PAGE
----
Iraq's mental scars are even deeper. Nearly every Iraqi can tell a story about some Baath Party depredation. The dean of the new police academy in Baghdad spent a year in jail because his best friend turned him in when he'd said privately that "Saddam is no good." A "torture tree" behind that same academy contains the eerie indentations from rope marks where victims were tied. The new governor of Basra, a judge, was jailed for refusing to ignore corruption. Basra's white-and-blue secret police headquarters is called "the white lion," because Iraqis say it ate everyone who went inside.
The U.S. media have focused on grumbling troops who want to go home, especially the Third Infantry Division near Baghdad. And having been in the region for some 260 days, the Third ID deserves a break. But among the troops I saw, morale remains remarkably high. To a soldier, they say the Iraqis want us here. They also explain their mission in a way that the American pundit class could stand to hear.
Michael Ubaldi, July 28, 2003.
Glenn Reynolds posted a reader's fiskette on an MSNBC story about Uday (yes, after deliberation, I've decided to stick with a "y" at the end) Hussein's home video collection. As only could be expected with a member of one of the most horrific dynasties from the last century, Uday's exploits are at once totally unsurprising and yet utterly and discomfitingly mad:
One of the most memorable tapes [probably a difficult task for the judges' panel, -ed.] is of a birthday celebration. When the drunken Uday becomes bored with sullen dancing girls, he pulls out a machine gun and starts shooting in the air in time with the beat from the band. When that palls, he fires at champagne bottles with his pistol and orders one of his flunkies to throw beer bottles in the air for him to shoot at with an assault rifle. For fun, he aims a few rounds over the heads of his guests, some of whom throw themselves on the ground in terror, only to arise laughing and clapping at the prank, and, no doubt, in relief at still being alive. Uday then finishes off the party by shooting directly over the heads of the band members, who amazingly, keep playing. The keyboard player crouches behind his instrument, still pounding the keys, as Uday shoots up the HAPPY BIRTHDAY sign hung at head level across the stage. When he runs out of bullets, Uday shakes hands with the frightened singer, and just to show he’s a good sport, tells the keyboard player: “See all those holes? All those bullets could be in your belly.” Then he laughs.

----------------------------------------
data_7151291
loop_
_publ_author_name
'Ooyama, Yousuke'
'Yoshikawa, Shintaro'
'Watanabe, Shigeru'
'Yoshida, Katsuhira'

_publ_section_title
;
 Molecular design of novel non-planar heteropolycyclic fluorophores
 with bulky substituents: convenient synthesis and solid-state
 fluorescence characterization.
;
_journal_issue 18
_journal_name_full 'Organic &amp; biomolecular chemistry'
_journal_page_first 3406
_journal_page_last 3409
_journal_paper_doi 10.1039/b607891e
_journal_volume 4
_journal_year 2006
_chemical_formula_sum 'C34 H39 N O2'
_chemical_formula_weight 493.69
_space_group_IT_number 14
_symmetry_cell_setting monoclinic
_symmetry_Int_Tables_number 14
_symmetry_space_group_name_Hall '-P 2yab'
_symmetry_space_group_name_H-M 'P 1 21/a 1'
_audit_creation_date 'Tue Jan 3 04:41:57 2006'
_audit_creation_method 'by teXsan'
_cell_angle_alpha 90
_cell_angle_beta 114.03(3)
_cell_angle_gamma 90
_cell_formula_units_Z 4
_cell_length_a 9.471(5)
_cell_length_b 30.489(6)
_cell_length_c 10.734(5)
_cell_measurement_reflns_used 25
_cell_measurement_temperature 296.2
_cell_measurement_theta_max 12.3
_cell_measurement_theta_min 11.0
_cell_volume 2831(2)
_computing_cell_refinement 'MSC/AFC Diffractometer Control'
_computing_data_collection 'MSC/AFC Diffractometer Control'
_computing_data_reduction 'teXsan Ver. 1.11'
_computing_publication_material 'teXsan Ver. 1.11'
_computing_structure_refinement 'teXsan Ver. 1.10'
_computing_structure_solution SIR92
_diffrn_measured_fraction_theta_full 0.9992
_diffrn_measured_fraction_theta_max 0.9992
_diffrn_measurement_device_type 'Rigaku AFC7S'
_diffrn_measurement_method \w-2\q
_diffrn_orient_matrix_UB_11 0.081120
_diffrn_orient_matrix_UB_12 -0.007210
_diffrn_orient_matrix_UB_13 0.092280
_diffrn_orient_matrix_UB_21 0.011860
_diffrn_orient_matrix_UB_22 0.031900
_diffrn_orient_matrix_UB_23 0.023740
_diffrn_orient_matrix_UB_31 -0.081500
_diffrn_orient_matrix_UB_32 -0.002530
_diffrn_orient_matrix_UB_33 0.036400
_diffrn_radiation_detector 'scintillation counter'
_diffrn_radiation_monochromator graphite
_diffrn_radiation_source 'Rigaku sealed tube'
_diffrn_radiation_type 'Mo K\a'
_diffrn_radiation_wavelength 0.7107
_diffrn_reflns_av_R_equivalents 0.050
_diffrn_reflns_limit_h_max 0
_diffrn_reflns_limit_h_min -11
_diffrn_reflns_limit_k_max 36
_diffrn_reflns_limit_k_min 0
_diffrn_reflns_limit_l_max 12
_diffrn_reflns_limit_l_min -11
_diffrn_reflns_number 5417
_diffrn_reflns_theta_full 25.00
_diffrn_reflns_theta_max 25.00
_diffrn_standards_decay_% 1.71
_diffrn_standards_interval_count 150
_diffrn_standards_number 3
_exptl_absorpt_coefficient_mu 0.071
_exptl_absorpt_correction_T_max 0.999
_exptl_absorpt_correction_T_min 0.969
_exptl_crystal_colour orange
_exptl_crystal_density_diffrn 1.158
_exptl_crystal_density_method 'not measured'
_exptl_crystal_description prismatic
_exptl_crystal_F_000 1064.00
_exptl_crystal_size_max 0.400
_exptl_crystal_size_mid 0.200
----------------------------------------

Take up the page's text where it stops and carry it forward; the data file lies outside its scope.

Michael Ubaldi, July 27, 2003.
When you have a man like Mark Steyn on your side, you know immediately that your detractors lack wit, insight and common sense:
[A]nti-Americanism is the New Universal Theory: It explains everything; it's the prism through which every event is viewed. But it's an unlikely strategy for American electioneering. One anti-Bush Democrat at a protest the other day carried a sign reading ''FRANCE WAS RIGHT!'' That's not a winning slogan, even in Vermont.
It's telling of the Democrats' choice for appeal to the American public to deify a dictator whose complete deposition - from free will of life as well as seat of power - is only a matter of time.
Michael Ubaldi, July 26, 2003.
Another complaint with American facilitation of the Hussein brother's death and presentation has emerged: "Naked bodies of Uday and Qusay should never have been shown by the U.S. It gives them a bad reputation in the Islamic world." If I may, self-righteous Islamic world: spare me. Please, spare me. The bundle of nations still identifying themselves as Muslim, with all remaining due respect, have a fantastically terrible reputation all by themselves - one of failed kingdoms, misguided angry young men, tumult, joblessness, cultural backwardness, mindless Jew-hatred, and chief exports of despot's oil and madman's terror. To put it bluntly: if the Islamic world's claim on moral and ethical authority were a service-wait note on a slow day at the Bureau of Motor Vehicles, they'd be number 875,351.
I don't believe I've ever heard such condemnation directed at Palestinians, who routinely parade bullet-ridden, dead bodies on main streets with flailing histrionics. That is, when they're not faking a funeral procession.
And it seems certain to me that if American command did not present the bodies in an indiscriminate, diffuse fashion, the Islamic world would instead accuse our leaders of fearing the confutation of counterfeit bodies - or else accusing the "puppet" governing council of repeating the lies of their "American masters."
As before: only two days have passed since the rupture of Hussein's line of ascension and American public display of the dead. Even so, the Near East still has quite a need for maturation.
UPDATE: Charles Johnson took this report and mashed it like a clay bowl before whipping it into a blast furnace.
Michael Ubaldi, July 25, 2003.
As to the testimony of Udai's bodyguard - perhaps more evidence supporting Saddam's survival, especially if it can be corroborated? If we capture the devil, I'd be more than happy to have been incorrect in my theorizing - all the more reason to consider Hussein a terrible military leader.